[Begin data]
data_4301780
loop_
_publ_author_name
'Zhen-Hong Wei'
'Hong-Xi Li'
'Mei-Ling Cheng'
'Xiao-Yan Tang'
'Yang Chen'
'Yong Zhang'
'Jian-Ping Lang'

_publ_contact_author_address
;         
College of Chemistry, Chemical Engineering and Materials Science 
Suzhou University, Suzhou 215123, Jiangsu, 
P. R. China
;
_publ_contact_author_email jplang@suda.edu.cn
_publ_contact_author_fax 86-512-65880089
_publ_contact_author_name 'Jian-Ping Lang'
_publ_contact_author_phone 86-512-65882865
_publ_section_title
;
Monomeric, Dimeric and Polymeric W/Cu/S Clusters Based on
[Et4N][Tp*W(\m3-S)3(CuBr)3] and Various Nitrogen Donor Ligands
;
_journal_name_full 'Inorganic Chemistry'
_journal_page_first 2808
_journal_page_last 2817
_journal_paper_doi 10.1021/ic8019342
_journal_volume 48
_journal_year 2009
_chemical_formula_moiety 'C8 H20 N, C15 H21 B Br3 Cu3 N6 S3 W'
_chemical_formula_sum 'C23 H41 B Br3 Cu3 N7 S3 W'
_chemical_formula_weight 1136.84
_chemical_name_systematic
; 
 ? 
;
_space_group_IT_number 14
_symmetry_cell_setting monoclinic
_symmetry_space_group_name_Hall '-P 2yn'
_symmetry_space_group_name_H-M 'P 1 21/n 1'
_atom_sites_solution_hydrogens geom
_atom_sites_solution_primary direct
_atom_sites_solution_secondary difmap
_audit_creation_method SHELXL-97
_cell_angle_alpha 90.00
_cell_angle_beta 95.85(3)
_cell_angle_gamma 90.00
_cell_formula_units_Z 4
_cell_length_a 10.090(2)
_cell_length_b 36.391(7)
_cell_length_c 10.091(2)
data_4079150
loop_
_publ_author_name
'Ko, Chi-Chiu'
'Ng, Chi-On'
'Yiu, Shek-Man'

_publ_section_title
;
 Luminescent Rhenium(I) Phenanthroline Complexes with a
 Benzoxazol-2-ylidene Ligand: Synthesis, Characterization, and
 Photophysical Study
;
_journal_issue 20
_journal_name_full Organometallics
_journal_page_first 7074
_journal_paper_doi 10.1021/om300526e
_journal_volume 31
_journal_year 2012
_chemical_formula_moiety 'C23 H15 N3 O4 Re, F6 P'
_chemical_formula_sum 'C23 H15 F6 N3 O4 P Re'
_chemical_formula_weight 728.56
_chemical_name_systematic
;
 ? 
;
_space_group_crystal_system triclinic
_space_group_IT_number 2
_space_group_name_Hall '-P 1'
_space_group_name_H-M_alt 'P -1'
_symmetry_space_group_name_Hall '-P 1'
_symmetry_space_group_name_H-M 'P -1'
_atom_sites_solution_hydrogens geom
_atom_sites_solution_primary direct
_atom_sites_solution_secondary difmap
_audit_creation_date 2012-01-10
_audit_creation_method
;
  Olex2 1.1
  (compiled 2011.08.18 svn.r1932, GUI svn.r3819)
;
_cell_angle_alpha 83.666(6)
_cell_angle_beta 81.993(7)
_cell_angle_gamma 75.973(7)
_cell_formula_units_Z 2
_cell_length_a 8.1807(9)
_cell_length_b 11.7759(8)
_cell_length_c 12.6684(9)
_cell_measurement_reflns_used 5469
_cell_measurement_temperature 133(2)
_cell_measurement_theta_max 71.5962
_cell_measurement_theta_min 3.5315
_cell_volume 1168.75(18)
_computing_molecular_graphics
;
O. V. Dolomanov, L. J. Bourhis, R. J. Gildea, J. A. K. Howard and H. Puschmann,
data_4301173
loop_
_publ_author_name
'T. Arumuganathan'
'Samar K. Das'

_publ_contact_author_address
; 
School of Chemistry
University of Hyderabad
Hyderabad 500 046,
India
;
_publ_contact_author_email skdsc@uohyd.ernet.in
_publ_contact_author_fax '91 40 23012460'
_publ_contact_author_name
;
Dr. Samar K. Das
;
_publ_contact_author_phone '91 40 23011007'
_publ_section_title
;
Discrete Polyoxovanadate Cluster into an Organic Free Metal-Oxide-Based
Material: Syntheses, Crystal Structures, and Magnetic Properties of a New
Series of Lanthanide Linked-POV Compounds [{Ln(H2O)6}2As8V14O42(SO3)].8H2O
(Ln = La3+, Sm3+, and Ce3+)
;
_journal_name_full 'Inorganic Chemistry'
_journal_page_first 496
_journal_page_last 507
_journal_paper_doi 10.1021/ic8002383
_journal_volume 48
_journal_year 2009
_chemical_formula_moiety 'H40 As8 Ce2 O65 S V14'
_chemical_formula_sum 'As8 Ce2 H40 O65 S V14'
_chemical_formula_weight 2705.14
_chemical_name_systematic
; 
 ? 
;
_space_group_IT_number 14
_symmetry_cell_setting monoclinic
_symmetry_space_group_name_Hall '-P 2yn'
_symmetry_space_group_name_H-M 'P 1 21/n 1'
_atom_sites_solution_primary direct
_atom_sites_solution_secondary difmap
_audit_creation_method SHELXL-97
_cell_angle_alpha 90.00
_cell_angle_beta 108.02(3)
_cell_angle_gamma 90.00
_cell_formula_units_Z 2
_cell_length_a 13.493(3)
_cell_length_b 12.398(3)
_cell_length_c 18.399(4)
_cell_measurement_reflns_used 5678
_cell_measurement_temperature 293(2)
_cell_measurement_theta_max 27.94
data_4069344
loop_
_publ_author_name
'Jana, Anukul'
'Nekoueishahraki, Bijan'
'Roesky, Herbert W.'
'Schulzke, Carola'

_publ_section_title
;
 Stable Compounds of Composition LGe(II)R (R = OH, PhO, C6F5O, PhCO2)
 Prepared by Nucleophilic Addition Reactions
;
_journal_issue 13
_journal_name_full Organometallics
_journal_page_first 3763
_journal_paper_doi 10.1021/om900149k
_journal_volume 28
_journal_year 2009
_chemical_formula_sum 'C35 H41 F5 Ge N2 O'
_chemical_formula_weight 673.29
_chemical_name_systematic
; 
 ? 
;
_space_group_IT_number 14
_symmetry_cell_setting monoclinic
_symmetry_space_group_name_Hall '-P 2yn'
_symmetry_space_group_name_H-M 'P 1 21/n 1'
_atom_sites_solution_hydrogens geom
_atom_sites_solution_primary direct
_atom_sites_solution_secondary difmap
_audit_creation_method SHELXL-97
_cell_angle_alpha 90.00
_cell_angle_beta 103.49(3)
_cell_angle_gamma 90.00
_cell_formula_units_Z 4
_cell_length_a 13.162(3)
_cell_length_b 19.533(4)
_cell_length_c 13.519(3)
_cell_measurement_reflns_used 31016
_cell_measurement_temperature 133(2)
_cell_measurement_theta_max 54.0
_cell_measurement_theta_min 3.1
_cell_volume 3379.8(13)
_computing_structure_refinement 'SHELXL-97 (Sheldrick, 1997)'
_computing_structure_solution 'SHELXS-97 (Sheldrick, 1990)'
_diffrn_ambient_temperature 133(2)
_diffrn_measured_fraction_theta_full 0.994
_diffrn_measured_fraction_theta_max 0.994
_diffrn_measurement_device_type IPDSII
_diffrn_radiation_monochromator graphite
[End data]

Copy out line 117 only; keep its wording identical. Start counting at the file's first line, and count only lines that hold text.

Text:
University of Hyderabad